Porcelain and common language help East Germans adjust to life in the West

When Hans and Anna Muller finally get word from the East German authorities that they can emigrate, they will probably have something like 24 hours in which to pack, get the bank to confirm they have no debts, say goodbye to their friends, and buy porcelain.

Buy porcelain?

Yes. They can't take East German currency with them, and it would be worth only one-quarter of its face value even if they could smuggle it out. So to get a little money to start their new life, they will take goods with them that they hope to sell in West Germany.

There's a problem, however: There isn't that much real Meissen china available at bargain prices, and the other hundred East Germans who are moving West on the same day as the Mullers are all out looking for porcelain, too.

Not unexpectedly, a racket has sprung up to prey on the harried leavers, and often they find out too late that what they have bought is mere crockery. As long as they are in the East, they aren't going to open a court suit and jeopardize their departure. And once in the West, they can no longer sue swindlers in the East.

That's only one of the hurdles faced by the stream of emigrants East Berlin has been letting out since mid-February.

Actually, the transition is incomparably easier for East Germans than it is for Jews who leave the Soviet Union. The East Germans go to a land, West Germany , where they can speak their native language and are immediately granted citizenship. They know viscerally the culture of their new country, not only from the shared heritage of Goethe, Kant, and Wagner, but also from the West German television they have probably watched every evening at home.

Then, too, the East German regulations and practice are not so onerous as the Soviet. With its very different history, Germany doesn't share the Russian tradition of viewing emigration as treason. And though the communist political equation of the two may be present in East Germany, the instinctive disapproval is not.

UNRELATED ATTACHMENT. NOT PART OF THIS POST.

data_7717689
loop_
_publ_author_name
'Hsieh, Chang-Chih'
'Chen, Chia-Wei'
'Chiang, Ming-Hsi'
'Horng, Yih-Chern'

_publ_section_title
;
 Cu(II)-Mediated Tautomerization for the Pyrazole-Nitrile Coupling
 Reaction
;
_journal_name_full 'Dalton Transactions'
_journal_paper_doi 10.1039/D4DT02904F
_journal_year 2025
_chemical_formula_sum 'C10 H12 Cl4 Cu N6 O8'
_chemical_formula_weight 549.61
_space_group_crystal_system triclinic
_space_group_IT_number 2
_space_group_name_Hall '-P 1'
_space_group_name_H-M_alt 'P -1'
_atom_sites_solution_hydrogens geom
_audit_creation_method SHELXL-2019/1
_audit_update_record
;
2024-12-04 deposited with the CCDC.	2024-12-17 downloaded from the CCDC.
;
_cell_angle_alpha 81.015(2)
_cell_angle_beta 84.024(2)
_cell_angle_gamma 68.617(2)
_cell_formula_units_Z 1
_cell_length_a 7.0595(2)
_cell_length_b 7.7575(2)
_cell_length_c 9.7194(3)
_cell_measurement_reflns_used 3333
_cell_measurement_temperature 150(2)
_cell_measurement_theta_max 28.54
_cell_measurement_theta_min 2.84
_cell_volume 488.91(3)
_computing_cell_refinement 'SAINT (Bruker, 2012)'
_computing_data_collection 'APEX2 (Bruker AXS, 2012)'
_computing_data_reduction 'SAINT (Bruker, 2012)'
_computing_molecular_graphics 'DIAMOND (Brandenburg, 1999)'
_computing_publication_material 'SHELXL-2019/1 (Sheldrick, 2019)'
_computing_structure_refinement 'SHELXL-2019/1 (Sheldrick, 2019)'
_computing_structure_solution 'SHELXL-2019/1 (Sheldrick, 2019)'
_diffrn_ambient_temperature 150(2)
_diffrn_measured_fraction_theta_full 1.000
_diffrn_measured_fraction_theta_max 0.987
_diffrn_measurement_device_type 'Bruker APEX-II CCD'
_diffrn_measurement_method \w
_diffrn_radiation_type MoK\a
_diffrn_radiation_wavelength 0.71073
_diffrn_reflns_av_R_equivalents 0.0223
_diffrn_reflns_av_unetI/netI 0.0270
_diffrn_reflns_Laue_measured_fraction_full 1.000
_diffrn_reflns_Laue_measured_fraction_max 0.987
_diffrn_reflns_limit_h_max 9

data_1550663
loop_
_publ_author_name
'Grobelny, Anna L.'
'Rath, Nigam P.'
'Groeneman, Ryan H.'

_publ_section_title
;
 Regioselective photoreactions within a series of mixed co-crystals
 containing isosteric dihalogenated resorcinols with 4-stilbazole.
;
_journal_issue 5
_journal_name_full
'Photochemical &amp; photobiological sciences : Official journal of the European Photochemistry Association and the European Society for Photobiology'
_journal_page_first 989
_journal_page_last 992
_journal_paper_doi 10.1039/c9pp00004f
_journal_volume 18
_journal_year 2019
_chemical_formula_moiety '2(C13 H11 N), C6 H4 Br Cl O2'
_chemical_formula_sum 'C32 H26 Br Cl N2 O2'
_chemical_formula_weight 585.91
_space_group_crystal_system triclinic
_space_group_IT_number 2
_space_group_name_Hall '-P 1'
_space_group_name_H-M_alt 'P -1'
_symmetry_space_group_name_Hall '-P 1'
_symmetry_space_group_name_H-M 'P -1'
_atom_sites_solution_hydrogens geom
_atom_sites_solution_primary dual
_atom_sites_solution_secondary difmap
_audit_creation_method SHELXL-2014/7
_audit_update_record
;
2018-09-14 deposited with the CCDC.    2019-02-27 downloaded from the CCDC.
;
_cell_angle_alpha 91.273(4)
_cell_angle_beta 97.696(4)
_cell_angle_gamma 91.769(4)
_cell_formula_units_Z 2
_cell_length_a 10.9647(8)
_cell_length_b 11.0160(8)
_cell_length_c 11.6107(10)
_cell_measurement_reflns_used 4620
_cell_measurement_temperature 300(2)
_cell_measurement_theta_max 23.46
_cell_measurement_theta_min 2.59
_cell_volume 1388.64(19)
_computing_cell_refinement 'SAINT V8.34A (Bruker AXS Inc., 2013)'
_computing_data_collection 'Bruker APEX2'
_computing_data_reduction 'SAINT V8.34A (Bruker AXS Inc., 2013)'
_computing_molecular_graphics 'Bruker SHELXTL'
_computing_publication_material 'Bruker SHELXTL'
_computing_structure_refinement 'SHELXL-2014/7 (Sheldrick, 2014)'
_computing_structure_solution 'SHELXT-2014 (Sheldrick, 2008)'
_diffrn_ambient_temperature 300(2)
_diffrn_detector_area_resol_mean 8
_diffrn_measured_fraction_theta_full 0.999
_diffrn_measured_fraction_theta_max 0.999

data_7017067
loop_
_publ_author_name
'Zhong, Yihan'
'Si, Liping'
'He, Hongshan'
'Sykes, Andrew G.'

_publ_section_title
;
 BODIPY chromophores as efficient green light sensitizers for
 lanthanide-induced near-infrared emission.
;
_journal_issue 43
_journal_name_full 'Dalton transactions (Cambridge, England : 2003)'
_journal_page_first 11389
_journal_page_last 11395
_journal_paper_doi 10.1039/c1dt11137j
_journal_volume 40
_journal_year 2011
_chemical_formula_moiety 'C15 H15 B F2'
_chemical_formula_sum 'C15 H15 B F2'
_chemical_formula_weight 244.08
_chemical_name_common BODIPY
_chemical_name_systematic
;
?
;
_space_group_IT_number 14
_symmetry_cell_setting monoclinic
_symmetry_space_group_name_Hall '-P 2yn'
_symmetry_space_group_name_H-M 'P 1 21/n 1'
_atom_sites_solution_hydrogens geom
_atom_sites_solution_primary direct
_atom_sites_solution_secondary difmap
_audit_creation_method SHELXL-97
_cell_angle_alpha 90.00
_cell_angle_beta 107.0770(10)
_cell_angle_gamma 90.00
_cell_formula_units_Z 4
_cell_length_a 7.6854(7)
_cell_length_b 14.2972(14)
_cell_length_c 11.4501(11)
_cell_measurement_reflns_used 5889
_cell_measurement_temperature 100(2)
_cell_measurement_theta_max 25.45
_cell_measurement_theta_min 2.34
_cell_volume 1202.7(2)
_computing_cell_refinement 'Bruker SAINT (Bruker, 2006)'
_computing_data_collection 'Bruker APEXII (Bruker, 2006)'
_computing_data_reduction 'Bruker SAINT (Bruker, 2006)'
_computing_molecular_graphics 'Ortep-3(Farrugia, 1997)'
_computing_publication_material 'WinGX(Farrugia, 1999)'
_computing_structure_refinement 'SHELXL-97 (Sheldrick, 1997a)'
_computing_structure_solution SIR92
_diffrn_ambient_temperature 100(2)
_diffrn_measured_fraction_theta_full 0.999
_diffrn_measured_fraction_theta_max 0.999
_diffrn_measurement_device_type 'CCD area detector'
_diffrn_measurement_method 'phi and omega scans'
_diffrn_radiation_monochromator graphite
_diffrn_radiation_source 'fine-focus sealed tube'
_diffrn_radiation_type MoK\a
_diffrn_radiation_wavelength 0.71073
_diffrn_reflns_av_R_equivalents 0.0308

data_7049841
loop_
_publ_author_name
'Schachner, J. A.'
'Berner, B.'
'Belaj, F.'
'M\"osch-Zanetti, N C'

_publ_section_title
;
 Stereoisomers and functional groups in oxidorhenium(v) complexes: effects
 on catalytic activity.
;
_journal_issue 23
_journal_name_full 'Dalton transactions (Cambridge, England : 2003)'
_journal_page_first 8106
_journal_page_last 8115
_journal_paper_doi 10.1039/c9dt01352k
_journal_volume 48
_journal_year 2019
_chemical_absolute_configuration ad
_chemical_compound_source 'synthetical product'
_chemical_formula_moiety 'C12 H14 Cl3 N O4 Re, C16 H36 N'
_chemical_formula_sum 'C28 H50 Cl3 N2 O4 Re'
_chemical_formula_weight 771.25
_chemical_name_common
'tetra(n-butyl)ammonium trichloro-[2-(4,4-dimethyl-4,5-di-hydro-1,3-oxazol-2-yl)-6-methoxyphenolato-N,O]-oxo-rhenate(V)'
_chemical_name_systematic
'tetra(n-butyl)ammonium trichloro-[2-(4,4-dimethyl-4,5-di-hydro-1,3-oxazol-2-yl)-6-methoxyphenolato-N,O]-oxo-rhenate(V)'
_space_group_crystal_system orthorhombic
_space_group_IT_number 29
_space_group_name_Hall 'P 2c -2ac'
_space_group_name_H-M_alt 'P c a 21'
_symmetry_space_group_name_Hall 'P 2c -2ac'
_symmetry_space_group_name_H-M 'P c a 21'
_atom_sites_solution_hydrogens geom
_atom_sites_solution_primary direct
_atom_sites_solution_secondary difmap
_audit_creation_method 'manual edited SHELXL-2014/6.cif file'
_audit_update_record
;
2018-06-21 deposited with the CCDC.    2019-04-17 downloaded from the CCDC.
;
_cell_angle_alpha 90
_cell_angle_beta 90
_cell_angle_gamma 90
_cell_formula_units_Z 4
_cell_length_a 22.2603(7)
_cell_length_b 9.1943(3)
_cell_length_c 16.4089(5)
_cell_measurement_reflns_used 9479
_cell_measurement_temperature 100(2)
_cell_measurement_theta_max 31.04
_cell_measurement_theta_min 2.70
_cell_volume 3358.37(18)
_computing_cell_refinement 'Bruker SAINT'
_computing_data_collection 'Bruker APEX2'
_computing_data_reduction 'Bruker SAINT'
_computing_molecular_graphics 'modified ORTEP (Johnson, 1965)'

Thus, as all the Mullers and Schmidts and Zimmermanns begin their race from office to office to get the proper stamps, they very quickly fall into a camaraderie with their fellow paper-chasers. By the second meeting in the bank, utilities, phone, insurance, and apartment rental offices (all of which have to verify that there are no outstanding debts), they already ''duzen'' each other - that is, use the familiar ''du'' form of address that is reserved for close friends.

Even before the final OK comes over the telephone or in the mail, would-be emigrants have it easier in East Germany than in the Soviet Union.

They and their spouses are not automatically fired from their jobs. Many are, but not all. Typically, an applicant might be dropped from a skilled job, as a teacher perhaps, and be forced to take a low-paying job such as cemetery watchman.

The official grounds for selection remain mysterious, so there is not much an applicant can do to improve his chances of getting out. A newly married couple who applied to leave as recently as last fall are now in the West. A male nurse from Karl-Marx-Stadt applied 35 times before he received permission. In a third case, it took eight years and 10 months before exit approval was granted.

The majority of this year's leavetakers seem to be skilled workers or even middle-class professionals. The great majority come from either East Berlin or the southern parts of the country: Dresden, Jena, Weimar.

Speculation among emigrants as to the reason for the surge goes beyond the standard Western explanation that East Berlin wants more credits from Bonn and is therefore showing goodwill in humanitarian issues.

Some are convinced officials consider them troublemakers for their criticism or their participation in the peace movement and are therefore glad to be rid of them. Others think that East Berlin wants to ease its housing shortage or its mounting (if disguised) unemployment.

Once they do get permission to leave, emigrants begin thinking what to take with them. Unlike Soviet emigrants, they may take more than what they can carry. Some East Germans who leave legally may drive their cars. They may take a trailer. And they may take movable goods they own, except for things like antiques.

In a few cases emigrants might even be able to transfer modest amounts of money. This requires a special account, and the ceiling is far from covering living expenses: 600 marks ($240) per person every three months.

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